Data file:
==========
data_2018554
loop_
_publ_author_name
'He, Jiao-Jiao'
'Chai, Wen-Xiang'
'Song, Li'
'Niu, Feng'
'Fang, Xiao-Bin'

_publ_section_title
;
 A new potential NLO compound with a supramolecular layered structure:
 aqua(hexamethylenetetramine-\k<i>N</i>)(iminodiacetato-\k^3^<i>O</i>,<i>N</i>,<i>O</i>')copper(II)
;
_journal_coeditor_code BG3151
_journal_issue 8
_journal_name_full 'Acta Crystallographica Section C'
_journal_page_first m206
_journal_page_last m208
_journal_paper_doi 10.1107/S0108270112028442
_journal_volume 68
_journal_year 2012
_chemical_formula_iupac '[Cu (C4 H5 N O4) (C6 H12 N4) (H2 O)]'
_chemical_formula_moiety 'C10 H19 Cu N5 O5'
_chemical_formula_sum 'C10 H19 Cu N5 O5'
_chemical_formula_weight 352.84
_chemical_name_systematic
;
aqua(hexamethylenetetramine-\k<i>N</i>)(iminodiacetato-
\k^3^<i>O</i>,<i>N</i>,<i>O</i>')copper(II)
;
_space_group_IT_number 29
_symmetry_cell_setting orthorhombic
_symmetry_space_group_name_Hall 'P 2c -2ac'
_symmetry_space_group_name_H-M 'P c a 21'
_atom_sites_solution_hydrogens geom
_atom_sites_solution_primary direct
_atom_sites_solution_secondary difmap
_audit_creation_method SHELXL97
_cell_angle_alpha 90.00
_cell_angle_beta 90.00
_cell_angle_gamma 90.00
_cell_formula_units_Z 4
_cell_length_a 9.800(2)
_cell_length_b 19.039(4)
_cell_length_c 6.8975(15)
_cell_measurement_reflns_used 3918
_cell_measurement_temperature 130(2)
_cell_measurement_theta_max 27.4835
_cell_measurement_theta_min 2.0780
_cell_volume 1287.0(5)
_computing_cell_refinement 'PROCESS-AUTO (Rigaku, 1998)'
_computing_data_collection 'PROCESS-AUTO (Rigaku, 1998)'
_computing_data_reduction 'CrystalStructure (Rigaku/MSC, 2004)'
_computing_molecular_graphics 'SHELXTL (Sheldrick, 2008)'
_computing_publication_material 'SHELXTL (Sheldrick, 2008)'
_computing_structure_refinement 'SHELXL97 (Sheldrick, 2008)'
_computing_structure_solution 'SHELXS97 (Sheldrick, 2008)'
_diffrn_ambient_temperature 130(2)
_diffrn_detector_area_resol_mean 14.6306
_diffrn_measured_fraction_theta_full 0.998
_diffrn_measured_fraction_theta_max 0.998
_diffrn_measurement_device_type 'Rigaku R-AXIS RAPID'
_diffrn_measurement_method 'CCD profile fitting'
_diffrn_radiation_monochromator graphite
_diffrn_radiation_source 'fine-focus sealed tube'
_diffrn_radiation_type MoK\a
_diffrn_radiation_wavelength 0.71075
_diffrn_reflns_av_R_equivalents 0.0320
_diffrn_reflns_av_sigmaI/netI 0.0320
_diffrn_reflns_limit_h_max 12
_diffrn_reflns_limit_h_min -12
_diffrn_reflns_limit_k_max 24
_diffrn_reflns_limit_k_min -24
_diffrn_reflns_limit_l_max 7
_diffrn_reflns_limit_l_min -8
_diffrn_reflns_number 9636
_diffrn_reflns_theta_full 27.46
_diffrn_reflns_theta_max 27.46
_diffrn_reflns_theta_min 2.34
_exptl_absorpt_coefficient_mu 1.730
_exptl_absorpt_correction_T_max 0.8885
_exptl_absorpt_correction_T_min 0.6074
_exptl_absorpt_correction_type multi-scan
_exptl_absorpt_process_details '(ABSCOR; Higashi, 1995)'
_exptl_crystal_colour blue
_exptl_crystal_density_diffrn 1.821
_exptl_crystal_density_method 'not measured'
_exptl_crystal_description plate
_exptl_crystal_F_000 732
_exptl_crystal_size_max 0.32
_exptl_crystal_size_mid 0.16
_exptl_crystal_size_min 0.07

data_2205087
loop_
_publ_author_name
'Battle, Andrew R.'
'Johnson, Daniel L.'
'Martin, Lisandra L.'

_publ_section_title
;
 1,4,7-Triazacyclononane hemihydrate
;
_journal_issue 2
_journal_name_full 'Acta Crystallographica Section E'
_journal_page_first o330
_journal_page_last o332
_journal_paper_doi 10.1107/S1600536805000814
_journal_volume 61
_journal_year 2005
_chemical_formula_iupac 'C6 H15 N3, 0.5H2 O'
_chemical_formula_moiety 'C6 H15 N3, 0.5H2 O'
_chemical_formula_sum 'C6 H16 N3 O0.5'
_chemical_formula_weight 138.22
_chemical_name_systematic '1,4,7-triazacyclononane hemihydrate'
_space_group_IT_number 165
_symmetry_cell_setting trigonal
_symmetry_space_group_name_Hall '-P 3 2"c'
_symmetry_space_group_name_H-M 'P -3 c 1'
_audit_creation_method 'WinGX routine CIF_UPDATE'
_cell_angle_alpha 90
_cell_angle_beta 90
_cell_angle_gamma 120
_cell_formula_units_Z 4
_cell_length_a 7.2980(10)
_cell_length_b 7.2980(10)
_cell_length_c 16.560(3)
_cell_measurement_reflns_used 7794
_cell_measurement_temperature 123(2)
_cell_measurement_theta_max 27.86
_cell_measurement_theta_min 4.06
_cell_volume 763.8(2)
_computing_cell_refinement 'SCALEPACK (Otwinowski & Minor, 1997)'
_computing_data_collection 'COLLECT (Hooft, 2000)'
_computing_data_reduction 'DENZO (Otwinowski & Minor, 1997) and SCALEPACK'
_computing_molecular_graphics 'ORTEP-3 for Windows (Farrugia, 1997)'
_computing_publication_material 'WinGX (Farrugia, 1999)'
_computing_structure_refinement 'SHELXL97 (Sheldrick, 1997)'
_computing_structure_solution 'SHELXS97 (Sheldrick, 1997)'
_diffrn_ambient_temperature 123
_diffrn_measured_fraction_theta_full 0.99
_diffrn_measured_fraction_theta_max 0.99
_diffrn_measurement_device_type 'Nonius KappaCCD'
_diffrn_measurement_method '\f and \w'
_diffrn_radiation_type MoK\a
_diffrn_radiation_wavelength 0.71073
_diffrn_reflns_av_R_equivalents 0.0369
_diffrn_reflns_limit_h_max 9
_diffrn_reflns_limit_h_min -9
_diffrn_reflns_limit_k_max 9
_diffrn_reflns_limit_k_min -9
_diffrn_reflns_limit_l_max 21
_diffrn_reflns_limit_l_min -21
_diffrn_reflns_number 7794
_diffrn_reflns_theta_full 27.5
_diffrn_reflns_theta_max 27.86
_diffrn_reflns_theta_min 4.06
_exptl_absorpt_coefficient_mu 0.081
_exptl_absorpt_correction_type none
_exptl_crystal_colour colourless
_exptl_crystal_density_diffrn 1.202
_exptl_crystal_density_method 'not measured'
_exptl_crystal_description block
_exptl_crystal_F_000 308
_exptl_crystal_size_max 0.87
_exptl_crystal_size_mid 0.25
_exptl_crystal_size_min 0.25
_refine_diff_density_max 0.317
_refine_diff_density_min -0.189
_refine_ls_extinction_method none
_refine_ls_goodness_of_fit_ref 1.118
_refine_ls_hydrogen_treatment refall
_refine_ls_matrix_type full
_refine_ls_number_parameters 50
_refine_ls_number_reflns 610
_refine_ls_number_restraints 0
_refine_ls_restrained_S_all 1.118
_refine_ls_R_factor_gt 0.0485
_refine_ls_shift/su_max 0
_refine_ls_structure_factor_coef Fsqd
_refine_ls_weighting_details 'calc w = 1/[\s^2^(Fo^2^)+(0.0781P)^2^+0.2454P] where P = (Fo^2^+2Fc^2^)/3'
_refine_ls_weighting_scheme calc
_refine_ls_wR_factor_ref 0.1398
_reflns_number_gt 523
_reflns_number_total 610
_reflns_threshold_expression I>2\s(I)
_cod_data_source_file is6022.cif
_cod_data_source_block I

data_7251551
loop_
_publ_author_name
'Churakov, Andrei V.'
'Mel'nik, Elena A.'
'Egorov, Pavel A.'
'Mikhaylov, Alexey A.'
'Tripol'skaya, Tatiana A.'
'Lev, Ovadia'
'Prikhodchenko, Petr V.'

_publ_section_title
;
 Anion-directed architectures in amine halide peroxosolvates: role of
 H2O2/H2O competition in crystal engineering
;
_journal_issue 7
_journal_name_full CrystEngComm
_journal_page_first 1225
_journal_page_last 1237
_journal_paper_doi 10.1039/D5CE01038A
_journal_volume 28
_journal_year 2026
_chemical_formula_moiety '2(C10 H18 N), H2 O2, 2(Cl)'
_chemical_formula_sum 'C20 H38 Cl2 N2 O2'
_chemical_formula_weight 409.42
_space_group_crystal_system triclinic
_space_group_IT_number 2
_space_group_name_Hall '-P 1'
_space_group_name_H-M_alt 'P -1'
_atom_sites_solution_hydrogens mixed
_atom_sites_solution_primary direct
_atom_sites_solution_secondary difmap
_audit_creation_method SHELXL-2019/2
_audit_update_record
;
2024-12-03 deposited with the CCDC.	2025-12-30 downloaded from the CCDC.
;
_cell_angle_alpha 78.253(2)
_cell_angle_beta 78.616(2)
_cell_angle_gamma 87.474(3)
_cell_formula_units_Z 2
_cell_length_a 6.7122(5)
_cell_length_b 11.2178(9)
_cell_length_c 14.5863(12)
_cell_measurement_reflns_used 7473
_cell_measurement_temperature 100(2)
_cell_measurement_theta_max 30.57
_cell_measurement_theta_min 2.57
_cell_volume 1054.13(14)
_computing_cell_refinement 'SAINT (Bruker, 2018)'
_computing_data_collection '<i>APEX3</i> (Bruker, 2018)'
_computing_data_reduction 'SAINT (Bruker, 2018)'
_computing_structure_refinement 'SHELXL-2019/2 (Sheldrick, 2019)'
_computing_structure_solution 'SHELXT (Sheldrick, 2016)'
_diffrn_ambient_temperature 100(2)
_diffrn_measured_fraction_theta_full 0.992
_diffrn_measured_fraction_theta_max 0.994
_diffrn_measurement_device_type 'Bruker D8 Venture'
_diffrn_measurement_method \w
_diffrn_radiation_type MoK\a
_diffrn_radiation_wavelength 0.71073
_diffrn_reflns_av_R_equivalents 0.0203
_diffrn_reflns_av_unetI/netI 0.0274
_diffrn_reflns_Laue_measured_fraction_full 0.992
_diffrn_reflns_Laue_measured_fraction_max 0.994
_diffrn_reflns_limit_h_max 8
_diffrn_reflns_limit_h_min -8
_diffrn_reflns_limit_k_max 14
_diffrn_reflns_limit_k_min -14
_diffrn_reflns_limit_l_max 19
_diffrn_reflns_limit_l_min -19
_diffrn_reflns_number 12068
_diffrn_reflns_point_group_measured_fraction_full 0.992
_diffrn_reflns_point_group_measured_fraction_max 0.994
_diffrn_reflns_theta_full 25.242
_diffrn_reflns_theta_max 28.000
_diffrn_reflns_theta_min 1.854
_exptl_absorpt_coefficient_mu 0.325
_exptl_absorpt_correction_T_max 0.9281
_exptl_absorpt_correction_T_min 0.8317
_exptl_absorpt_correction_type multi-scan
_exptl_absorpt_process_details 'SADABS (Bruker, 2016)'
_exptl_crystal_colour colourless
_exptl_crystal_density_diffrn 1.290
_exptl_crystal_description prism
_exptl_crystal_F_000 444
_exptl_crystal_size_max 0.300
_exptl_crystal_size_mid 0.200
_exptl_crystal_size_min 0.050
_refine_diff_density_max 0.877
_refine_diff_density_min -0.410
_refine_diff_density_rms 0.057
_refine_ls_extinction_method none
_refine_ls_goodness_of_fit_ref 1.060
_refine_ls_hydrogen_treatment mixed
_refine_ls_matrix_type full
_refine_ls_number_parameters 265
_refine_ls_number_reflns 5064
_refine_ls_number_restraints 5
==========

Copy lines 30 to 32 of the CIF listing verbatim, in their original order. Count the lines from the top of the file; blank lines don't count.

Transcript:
;
_space_group_IT_number 29
_symmetry_cell_setting orthorhombic